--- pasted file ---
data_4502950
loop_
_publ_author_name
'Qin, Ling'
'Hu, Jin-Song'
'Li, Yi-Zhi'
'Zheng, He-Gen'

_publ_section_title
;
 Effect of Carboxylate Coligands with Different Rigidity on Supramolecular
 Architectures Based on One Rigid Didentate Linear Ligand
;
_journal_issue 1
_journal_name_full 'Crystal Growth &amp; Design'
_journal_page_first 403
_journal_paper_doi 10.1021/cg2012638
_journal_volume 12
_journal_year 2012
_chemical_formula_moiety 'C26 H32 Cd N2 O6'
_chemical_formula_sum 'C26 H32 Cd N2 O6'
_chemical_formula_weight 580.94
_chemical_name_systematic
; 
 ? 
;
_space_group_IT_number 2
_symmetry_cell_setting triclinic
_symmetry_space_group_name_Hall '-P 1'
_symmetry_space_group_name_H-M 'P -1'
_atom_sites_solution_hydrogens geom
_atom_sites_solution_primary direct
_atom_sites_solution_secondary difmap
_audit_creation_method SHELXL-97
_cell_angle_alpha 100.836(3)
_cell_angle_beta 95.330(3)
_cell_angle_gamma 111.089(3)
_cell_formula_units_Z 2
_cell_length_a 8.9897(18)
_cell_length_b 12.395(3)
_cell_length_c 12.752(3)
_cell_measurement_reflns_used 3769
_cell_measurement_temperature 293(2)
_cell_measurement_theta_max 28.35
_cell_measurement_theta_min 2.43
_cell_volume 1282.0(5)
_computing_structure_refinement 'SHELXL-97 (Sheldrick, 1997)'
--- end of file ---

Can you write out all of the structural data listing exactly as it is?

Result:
data_4502950
loop_
_publ_author_name
'Qin, Ling'
'Hu, Jin-Song'
'Li, Yi-Zhi'
'Zheng, He-Gen'

_publ_section_title
;
 Effect of Carboxylate Coligands with Different Rigidity on Supramolecular
 Architectures Based on One Rigid Didentate Linear Ligand
;
_journal_issue 1
_journal_name_full 'Crystal Growth &amp; Design'
_journal_page_first 403
_journal_paper_doi 10.1021/cg2012638
_journal_volume 12
_journal_year 2012
_chemical_formula_moiety 'C26 H32 Cd N2 O6'
_chemical_formula_sum 'C26 H32 Cd N2 O6'
_chemical_formula_weight 580.94
_chemical_name_systematic
; 
 ? 
;
_space_group_IT_number 2
_symmetry_cell_setting triclinic
_symmetry_space_group_name_Hall '-P 1'
_symmetry_space_group_name_H-M 'P -1'
_atom_sites_solution_hydrogens geom
_atom_sites_solution_primary direct
_atom_sites_solution_secondary difmap
_audit_creation_method SHELXL-97
_cell_angle_alpha 100.836(3)
_cell_angle_beta 95.330(3)
_cell_angle_gamma 111.089(3)
_cell_formula_units_Z 2
_cell_length_a 8.9897(18)
_cell_length_b 12.395(3)
_cell_length_c 12.752(3)
_cell_measurement_reflns_used 3769
_cell_measurement_temperature 293(2)
_cell_measurement_theta_max 28.35
_cell_measurement_theta_min 2.43
_cell_volume 1282.0(5)
_computing_structure_refinement 'SHELXL-97 (Sheldrick, 1997)'